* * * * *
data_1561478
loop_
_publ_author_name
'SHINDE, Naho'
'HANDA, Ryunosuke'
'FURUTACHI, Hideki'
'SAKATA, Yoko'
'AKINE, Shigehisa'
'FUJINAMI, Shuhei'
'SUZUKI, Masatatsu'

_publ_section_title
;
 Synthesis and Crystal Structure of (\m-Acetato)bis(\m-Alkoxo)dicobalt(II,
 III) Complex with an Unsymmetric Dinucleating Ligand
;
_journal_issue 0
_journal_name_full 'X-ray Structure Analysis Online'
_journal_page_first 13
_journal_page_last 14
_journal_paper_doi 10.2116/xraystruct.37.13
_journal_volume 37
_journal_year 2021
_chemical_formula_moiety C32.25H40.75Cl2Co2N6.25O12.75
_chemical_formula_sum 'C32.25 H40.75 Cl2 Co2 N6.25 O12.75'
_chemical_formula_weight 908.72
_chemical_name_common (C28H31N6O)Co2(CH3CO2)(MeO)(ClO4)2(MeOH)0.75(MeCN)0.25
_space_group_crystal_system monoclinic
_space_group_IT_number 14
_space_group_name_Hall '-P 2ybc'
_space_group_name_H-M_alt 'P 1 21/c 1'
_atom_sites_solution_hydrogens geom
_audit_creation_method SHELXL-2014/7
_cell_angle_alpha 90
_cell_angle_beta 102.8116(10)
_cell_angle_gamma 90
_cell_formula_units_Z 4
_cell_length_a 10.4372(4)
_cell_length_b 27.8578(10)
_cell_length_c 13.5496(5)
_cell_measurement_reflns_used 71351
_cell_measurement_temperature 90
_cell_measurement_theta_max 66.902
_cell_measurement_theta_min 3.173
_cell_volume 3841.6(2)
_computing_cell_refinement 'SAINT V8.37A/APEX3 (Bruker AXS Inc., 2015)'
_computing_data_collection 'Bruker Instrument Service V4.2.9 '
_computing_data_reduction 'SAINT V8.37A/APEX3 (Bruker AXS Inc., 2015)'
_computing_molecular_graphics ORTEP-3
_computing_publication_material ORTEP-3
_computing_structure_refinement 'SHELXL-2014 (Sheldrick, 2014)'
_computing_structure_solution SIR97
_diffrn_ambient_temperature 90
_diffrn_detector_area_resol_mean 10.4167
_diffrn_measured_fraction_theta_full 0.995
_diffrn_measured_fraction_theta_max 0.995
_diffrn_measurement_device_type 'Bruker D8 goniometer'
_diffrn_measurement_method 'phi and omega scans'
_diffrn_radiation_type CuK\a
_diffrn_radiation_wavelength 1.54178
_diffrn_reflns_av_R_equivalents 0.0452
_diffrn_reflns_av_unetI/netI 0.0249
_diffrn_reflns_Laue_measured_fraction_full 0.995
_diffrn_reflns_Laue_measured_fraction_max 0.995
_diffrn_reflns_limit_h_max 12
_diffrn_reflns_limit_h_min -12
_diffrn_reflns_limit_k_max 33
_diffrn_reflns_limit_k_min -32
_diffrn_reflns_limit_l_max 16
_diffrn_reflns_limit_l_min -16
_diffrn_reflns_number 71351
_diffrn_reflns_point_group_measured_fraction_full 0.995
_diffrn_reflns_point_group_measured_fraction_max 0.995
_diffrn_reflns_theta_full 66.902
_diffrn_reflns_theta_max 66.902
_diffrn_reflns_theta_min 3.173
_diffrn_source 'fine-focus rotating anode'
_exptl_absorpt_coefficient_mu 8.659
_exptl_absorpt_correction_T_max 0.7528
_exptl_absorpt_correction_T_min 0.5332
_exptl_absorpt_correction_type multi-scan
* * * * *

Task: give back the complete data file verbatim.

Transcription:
data_1561478
loop_
_publ_author_name
'SHINDE, Naho'
'HANDA, Ryunosuke'
'FURUTACHI, Hideki'
'SAKATA, Yoko'
'AKINE, Shigehisa'
'FUJINAMI, Shuhei'
'SUZUKI, Masatatsu'

_publ_section_title
;
 Synthesis and Crystal Structure of (\m-Acetato)bis(\m-Alkoxo)dicobalt(II,
 III) Complex with an Unsymmetric Dinucleating Ligand
;
_journal_issue 0
_journal_name_full 'X-ray Structure Analysis Online'
_journal_page_first 13
_journal_page_last 14
_journal_paper_doi 10.2116/xraystruct.37.13
_journal_volume 37
_journal_year 2021
_chemical_formula_moiety C32.25H40.75Cl2Co2N6.25O12.75
_chemical_formula_sum 'C32.25 H40.75 Cl2 Co2 N6.25 O12.75'
_chemical_formula_weight 908.72
_chemical_name_common (C28H31N6O)Co2(CH3CO2)(MeO)(ClO4)2(MeOH)0.75(MeCN)0.25
_space_group_crystal_system monoclinic
_space_group_IT_number 14
_space_group_name_Hall '-P 2ybc'
_space_group_name_H-M_alt 'P 1 21/c 1'
_atom_sites_solution_hydrogens geom
_audit_creation_method SHELXL-2014/7
_cell_angle_alpha 90
_cell_angle_beta 102.8116(10)
_cell_angle_gamma 90
_cell_formula_units_Z 4
_cell_length_a 10.4372(4)
_cell_length_b 27.8578(10)
_cell_length_c 13.5496(5)
_cell_measurement_reflns_used 71351
_cell_measurement_temperature 90
_cell_measurement_theta_max 66.902
_cell_measurement_theta_min 3.173
_cell_volume 3841.6(2)
_computing_cell_refinement 'SAINT V8.37A/APEX3 (Bruker AXS Inc., 2015)'
_computing_data_collection 'Bruker Instrument Service V4.2.9 '
_computing_data_reduction 'SAINT V8.37A/APEX3 (Bruker AXS Inc., 2015)'
_computing_molecular_graphics ORTEP-3
_computing_publication_material ORTEP-3
_computing_structure_refinement 'SHELXL-2014 (Sheldrick, 2014)'
_computing_structure_solution SIR97
_diffrn_ambient_temperature 90
_diffrn_detector_area_resol_mean 10.4167
_diffrn_measured_fraction_theta_full 0.995
_diffrn_measured_fraction_theta_max 0.995
_diffrn_measurement_device_type 'Bruker D8 goniometer'
_diffrn_measurement_method 'phi and omega scans'
_diffrn_radiation_type CuK\a
_diffrn_radiation_wavelength 1.54178
_diffrn_reflns_av_R_equivalents 0.0452
_diffrn_reflns_av_unetI/netI 0.0249
_diffrn_reflns_Laue_measured_fraction_full 0.995
_diffrn_reflns_Laue_measured_fraction_max 0.995
_diffrn_reflns_limit_h_max 12
_diffrn_reflns_limit_h_min -12
_diffrn_reflns_limit_k_max 33
_diffrn_reflns_limit_k_min -32
_diffrn_reflns_limit_l_max 16
_diffrn_reflns_limit_l_min -16
_diffrn_reflns_number 71351
_diffrn_reflns_point_group_measured_fraction_full 0.995
_diffrn_reflns_point_group_measured_fraction_max 0.995
_diffrn_reflns_theta_full 66.902
_diffrn_reflns_theta_max 66.902
_diffrn_reflns_theta_min 3.173
_diffrn_source 'fine-focus rotating anode'
_exptl_absorpt_coefficient_mu 8.659
_exptl_absorpt_correction_T_max 0.7528
_exptl_absorpt_correction_T_min 0.5332
_exptl_absorpt_correction_type multi-scan